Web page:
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The Greatest Villainous Performances?


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Bruce Dern exudes villainy in The Cowboys.

 

Eli Wallach is a bit smoother in The Magnificent Seven but admits to stealing from chuch poor boxes and starving villagers with no compunction.

 

Emilio Fernandez gives villains a bad name in The Wild Bunch.

 

Alan Rickman tries to exterminate Aborigines in Quigley Down Under.

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Alan Rickman tries to exterminate Aborigines in Quigley Down Under.

 

He's also quite good at being villainous in the very first "Die Hard" movie.

 

(...and in fact, that role made his career)

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Bruce Dern exudes villainy in The Cowboys.

 

 

 

And regarding Bruce in this film, I suppose everyone here has by now heard the famous and very funny story of Bruce and The Duke's conversation before the filming of a certain key scene in this movie, right?!

 

(...if anyone here says they haven't, I'll post it later)

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Eli Wallach is a bit smoother in The Magnificent Seven but admits to stealing from chuch poor boxes and starving villagers with no compunction.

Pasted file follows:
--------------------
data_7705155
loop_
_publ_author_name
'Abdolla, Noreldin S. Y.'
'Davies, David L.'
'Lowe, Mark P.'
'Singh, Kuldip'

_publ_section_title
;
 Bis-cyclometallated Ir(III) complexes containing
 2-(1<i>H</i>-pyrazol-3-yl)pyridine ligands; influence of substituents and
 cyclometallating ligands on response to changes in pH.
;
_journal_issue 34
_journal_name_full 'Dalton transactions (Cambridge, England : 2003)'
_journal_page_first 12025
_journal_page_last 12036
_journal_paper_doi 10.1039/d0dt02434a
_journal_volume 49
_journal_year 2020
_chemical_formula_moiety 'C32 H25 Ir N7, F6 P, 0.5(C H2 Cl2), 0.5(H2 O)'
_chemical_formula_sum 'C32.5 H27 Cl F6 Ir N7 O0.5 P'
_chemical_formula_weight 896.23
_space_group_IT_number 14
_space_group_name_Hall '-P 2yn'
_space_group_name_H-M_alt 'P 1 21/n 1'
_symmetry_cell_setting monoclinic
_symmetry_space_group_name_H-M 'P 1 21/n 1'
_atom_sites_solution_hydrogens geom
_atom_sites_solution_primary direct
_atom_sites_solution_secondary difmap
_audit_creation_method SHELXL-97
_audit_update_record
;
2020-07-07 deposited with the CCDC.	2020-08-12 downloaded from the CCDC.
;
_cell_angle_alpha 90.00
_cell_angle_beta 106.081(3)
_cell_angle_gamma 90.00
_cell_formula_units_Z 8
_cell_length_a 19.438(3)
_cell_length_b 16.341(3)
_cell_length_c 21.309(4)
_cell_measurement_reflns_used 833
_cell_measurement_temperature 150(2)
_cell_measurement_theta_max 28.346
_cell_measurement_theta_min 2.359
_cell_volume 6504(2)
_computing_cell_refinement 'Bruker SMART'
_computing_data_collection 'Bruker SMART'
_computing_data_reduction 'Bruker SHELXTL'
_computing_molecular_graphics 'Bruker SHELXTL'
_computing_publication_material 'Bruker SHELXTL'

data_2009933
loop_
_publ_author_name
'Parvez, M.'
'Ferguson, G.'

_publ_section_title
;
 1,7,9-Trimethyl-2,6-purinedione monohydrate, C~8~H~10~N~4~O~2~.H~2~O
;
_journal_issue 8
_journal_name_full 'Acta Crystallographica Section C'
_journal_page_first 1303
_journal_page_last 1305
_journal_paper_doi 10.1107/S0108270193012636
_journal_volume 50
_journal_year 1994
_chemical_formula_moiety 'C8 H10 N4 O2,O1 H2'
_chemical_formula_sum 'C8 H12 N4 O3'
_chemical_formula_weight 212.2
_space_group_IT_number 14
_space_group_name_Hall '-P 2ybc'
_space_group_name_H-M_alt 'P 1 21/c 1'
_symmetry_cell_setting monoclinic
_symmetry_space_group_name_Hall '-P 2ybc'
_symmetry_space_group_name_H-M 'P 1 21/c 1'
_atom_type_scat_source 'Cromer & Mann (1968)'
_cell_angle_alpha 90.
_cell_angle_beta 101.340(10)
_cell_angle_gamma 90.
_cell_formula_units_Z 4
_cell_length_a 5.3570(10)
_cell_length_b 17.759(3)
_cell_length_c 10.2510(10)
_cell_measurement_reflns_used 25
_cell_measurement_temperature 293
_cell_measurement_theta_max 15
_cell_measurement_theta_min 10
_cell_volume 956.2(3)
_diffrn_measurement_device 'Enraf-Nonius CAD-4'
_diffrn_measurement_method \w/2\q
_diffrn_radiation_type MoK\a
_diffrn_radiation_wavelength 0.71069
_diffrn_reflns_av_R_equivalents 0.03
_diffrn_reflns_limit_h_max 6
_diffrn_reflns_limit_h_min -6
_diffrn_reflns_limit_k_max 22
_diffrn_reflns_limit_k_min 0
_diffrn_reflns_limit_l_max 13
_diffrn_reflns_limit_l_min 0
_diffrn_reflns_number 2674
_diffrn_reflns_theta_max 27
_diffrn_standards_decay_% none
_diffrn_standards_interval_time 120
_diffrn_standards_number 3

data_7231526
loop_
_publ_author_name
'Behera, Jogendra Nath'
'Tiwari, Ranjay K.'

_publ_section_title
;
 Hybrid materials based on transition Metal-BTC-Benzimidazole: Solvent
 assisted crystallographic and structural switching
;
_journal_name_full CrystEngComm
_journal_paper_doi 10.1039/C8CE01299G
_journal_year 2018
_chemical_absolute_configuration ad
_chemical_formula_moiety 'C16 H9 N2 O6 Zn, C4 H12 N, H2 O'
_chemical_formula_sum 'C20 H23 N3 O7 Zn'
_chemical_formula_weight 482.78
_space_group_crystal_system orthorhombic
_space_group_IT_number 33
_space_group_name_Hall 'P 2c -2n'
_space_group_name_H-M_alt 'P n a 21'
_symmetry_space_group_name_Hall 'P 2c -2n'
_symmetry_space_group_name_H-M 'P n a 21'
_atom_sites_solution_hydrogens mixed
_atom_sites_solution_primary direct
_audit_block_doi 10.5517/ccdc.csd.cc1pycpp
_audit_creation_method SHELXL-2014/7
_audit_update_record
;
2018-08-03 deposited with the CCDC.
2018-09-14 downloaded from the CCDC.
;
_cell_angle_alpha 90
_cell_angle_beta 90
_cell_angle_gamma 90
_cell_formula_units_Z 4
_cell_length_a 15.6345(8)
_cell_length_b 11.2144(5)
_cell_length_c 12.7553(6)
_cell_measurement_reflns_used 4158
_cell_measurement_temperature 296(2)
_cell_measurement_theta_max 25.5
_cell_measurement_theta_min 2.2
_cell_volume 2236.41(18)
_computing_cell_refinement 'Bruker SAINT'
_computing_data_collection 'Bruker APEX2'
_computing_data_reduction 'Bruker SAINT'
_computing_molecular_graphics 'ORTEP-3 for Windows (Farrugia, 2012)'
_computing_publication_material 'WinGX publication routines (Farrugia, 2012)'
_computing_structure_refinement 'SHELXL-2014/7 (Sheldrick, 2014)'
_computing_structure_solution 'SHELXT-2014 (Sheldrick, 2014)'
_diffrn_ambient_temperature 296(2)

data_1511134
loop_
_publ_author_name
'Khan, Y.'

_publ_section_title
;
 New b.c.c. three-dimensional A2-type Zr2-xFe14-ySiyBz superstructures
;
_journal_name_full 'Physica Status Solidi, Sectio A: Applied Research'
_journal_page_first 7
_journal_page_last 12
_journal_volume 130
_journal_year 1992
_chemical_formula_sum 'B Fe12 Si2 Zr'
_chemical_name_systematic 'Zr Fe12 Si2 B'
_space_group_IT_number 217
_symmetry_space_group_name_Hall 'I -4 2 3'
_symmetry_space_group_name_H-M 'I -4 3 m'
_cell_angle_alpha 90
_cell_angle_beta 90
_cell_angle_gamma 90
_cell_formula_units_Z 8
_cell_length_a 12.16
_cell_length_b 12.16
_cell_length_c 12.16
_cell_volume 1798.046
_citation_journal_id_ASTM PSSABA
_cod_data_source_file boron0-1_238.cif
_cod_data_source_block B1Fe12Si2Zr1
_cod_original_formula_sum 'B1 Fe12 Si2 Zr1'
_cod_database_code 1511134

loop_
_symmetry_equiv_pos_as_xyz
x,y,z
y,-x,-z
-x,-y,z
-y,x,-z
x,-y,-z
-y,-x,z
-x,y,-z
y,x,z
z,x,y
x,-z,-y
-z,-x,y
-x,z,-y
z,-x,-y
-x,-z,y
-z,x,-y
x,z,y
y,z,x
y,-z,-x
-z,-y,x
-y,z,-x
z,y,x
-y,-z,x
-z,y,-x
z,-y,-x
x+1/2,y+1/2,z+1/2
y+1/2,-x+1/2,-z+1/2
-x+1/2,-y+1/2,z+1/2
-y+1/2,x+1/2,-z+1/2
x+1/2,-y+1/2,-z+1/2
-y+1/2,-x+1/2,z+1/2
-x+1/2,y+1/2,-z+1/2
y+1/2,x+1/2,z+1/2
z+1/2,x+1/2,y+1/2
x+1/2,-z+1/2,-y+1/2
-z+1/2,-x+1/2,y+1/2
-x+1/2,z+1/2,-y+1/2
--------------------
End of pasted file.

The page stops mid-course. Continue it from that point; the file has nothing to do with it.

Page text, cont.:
While it's an outstanding role for Wallach, I'm not sure that his Calvera ranks as great villainy - he's just a little too affable and reluctantly mean to both the villagers and their hired protectors.

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William Conrad, most notably in The Racket.

 

I considered him more vicious in "The Killers" (1946), when he and Charles McGraw were gunning for Burt Lancaster.

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I love Al St. John in the those old Fatty Arbuckle movies, I think he was amazing. He had a rubber face that could bounce from a Joker-like grimace of a smile to a Joe E. Brown-esque weepy frown and everything in between. And he had the body to match, he would react like a cartoon character, with exaggerated running and sudden surprised jumps. Most silent movie comics acted this way, of course, but few could do it like Al. Just take a look at that face,

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Ok, so admittedly most of my favorite villains are of the comic variety. I often laugh even at the ones that aren't. Sorry for the lack of actual menace in my choices.

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Two more Richard Boone as Grimes in Hombre (1967) just oozes menace...